I have two issues with the book. I thought it could have used a bit more humor. It seems that kind-and-gentle moments are used to serve that purpose. There is one surprise revelation scene that also serves well to turn that frown upside down, but a couple of yucks here and there wouldn’t have hurt. Secondly, there is a hint of danger here. No, not the automatic-weapon sort. The romance sort. I am disinclined toward such things, and there are definite aromas that waft through. For good or ill there is a dishy female lead being wooed by (among others) a male yin and yang, a gun-toting bad boy gambler and a camera-toting too-good-to-be-true guy of the doormat persuasion. Such things usually make me wretch, but it was held in enough check here to stave off any unintended regurgitation.
If Rotert is not working on a musical stage production of this, she should work up a tempest and get cracking. This is major Broadway musical material. Whatever awards this book will win, and there should be many, there are Tonies, and then Oscars just waiting to be scooped up. Which requires a casting call. Much as I would love to cast Amy Adams as Naomi, and as great as she looks, Naomi is, maybe 27 or 28 and the actress would have to pass for 17 in a few scenes. Adams is 39, (even Jessica Chastain, who might be wonderful here, is 37) so, for the umpteenth time, we will return to the well and wonder how cool it would be to see Jennifer Lawrence as Naomi, (but she probably lacks the singing licks – ☹) Bradley Cooper as Jim, whose age is not specified in the book. And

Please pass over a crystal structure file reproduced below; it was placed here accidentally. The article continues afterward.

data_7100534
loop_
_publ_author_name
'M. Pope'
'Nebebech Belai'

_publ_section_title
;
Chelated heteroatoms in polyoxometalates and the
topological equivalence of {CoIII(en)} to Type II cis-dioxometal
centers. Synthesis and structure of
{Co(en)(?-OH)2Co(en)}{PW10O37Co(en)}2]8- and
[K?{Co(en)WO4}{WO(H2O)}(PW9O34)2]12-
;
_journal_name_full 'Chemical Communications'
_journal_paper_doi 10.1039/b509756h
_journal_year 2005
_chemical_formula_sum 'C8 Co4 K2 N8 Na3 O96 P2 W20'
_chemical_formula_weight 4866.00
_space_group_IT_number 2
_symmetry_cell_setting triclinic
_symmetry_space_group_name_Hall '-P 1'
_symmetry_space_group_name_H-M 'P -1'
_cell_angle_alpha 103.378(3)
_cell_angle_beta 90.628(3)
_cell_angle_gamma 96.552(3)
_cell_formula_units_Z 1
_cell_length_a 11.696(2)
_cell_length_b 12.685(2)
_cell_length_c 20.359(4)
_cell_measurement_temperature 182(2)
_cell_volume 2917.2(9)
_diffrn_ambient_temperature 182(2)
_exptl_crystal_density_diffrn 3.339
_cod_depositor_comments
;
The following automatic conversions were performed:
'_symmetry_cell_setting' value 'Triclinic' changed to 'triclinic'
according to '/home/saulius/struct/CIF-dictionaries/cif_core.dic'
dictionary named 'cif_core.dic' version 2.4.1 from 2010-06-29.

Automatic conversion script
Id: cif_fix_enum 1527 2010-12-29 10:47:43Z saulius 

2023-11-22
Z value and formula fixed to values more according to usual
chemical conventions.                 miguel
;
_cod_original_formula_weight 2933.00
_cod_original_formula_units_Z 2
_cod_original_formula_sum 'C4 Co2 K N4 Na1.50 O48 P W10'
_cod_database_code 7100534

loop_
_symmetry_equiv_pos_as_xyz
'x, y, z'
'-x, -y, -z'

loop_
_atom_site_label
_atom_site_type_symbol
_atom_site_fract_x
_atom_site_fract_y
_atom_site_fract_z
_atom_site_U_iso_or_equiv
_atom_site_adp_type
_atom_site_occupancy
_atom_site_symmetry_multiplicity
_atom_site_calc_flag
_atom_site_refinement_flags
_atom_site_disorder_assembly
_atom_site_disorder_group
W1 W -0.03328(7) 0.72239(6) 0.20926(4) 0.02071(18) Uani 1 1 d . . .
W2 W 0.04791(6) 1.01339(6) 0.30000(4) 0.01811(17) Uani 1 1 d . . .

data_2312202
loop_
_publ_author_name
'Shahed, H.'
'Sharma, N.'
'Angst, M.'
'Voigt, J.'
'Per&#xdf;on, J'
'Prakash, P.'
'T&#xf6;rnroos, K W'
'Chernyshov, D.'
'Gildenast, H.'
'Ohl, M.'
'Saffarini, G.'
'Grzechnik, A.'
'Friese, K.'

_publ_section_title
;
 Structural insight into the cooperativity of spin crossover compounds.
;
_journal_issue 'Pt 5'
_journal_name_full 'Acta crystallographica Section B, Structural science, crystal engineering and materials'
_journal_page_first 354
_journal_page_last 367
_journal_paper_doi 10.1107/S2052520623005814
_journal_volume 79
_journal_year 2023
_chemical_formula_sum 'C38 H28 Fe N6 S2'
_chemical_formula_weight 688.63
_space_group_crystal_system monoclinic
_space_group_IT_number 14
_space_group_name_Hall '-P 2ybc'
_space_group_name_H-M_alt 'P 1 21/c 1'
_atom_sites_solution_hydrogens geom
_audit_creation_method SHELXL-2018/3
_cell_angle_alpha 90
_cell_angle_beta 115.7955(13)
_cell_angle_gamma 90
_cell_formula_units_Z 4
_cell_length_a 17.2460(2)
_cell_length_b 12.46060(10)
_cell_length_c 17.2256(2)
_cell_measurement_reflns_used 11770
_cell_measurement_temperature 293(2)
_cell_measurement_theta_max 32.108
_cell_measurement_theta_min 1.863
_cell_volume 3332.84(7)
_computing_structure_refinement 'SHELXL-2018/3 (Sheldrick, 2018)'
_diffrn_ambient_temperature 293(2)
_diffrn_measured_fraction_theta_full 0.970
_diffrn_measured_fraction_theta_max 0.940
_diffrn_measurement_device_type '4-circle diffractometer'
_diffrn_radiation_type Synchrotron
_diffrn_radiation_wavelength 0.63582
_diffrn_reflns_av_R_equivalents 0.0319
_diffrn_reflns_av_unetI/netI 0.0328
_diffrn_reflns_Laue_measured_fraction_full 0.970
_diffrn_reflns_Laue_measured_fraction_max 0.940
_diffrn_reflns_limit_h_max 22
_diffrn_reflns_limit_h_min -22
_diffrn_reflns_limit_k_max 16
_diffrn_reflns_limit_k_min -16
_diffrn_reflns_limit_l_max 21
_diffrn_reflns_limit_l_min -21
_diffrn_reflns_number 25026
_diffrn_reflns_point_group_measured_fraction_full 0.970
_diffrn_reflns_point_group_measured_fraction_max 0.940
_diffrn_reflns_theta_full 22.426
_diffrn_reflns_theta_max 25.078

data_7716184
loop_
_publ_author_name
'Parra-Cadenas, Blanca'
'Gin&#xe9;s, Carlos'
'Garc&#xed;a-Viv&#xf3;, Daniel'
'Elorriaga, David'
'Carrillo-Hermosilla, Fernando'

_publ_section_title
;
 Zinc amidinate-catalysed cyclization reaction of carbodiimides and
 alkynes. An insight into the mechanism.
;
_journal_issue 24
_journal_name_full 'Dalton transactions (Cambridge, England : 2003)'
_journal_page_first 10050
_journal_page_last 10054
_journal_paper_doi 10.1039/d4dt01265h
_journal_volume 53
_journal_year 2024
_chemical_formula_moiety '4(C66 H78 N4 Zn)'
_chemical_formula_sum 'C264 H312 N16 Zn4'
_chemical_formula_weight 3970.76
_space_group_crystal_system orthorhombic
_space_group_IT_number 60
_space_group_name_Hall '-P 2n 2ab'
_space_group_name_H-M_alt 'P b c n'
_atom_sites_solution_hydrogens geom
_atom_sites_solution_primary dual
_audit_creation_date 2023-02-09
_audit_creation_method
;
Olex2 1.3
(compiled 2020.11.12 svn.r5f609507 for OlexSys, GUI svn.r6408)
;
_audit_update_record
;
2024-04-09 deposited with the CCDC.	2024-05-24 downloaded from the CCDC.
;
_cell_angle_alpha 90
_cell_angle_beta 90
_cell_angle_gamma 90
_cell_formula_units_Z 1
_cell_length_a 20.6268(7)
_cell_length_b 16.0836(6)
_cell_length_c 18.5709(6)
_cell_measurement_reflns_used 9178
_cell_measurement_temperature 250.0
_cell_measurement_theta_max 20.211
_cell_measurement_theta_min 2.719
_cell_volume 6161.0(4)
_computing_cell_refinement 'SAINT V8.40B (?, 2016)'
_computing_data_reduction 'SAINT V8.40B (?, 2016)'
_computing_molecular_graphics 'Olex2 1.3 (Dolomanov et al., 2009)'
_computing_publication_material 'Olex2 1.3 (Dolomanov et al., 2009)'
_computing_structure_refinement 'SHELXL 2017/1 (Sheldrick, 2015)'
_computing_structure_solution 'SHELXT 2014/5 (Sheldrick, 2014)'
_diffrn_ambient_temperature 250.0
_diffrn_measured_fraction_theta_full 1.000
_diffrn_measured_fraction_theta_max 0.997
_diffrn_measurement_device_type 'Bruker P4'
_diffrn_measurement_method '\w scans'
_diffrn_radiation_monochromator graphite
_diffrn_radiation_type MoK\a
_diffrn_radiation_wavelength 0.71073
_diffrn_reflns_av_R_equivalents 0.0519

Johnny Sequoyah, of the TV show Believe, as Sophia would be just about perfect. (Please don’t let her age!) And if you think I am getting all sexist about age and gender, I had John Hamm in my tiny mind for another character here, but even Don Draper couldn’t sell Hamm as a twenty-something.
Be warned, I don’t care who you are, young or old, big or small, male or female, hell, human or alien, this novel will break your heart (or hearts in that last case). 210 pounds of old guy was sobbing on the couch at the back end of this book. Ok 220. You had better have those tissues handy. You are gonna need ‘em. Ok, ok, 225, geez. And could you hide those jelly beans please? Thanks. Yeah, went major wet-face. Like a baaaaaaaby.
Last Night at the Blue Angel is one of those rare works where craft meets entertainment. It is not only a brilliantly written novel. It is a dazzlingly satisfying read as well. This angel is indeed heaven-sent.
Review posted – May 2, 2014
Publication date – July 1, 2014
A few of the many pieces of music mentioned in the text:
Sam Cooke When I fall in Love
Naomi listens to Bird and Diz when she is sad
Saint Cecilia comes in for a look here as well, yes, Saint Cecilia
Rebecca Rotert (roe-tear) has been a poet and singer for many years. Her familiarity with stage performance informs much of the novel.
Kinda light on the usual sorts of social media connections, but here is Rotert’s Twitter link
Harper posted on Soundcloud an amazing audio piece. You must check this out, not only does Rotert sing, smoky and sultry, but she talks about elements that went into the story, and reads a passage from the book that simply dazzles
A nice profile of the author from Femmes Folles Nebraska